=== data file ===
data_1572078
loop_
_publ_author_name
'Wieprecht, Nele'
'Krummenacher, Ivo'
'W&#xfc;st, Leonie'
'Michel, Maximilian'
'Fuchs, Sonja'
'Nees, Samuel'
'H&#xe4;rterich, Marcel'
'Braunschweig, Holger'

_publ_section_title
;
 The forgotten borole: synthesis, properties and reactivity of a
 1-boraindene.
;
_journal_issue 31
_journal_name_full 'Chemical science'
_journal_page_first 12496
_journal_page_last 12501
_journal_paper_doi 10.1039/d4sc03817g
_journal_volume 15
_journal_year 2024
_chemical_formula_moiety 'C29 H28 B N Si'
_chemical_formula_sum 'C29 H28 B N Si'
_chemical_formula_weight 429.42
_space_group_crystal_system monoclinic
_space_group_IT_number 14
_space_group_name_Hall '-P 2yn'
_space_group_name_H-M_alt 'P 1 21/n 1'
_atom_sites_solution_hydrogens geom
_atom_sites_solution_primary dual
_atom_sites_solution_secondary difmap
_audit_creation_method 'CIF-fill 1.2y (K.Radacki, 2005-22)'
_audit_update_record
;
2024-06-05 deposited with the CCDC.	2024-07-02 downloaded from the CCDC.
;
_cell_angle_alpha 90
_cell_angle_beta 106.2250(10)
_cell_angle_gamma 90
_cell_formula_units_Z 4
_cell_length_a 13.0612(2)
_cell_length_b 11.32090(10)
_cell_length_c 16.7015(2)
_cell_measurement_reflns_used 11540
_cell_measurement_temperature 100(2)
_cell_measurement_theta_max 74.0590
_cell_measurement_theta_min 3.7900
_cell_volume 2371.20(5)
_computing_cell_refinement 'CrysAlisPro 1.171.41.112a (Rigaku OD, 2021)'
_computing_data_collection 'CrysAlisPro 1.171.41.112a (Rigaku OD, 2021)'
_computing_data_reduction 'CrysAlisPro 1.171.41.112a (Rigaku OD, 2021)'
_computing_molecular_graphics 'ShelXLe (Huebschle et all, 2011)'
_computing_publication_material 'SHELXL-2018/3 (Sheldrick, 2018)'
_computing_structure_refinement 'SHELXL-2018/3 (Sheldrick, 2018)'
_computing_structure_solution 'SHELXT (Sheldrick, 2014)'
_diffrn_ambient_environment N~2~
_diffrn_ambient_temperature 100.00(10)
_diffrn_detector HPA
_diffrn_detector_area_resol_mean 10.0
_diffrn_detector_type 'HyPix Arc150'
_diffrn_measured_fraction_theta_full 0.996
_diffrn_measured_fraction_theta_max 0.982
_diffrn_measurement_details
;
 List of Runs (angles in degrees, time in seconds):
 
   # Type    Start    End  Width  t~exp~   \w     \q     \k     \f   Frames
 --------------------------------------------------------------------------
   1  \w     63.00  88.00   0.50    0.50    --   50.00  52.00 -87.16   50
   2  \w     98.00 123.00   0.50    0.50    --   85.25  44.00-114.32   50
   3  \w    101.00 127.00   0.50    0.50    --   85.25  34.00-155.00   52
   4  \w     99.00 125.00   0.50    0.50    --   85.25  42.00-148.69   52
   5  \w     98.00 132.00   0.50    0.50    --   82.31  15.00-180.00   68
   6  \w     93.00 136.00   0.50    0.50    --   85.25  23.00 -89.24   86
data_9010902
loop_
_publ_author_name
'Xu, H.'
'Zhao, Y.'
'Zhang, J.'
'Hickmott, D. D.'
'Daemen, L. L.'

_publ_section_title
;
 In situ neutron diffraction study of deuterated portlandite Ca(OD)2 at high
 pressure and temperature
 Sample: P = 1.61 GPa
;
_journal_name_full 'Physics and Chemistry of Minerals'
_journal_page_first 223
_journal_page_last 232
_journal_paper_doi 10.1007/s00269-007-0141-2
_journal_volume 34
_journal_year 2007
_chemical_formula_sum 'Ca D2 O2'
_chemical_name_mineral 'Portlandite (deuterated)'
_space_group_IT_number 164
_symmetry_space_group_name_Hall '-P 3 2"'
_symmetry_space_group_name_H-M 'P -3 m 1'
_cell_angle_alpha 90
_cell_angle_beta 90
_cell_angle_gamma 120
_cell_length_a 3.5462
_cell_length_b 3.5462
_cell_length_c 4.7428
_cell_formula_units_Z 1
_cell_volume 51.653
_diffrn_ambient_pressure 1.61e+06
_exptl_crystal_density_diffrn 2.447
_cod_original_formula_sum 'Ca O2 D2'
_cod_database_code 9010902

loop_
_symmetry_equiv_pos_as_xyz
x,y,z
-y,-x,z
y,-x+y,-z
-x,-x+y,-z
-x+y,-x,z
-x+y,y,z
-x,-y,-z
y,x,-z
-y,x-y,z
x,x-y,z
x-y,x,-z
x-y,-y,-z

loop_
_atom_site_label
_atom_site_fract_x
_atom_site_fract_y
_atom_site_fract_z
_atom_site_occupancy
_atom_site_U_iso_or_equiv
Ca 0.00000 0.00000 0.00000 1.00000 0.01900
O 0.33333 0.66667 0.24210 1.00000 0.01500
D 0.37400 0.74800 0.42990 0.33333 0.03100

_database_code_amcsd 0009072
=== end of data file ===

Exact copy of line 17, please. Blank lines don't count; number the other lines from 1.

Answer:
_journal_issue 31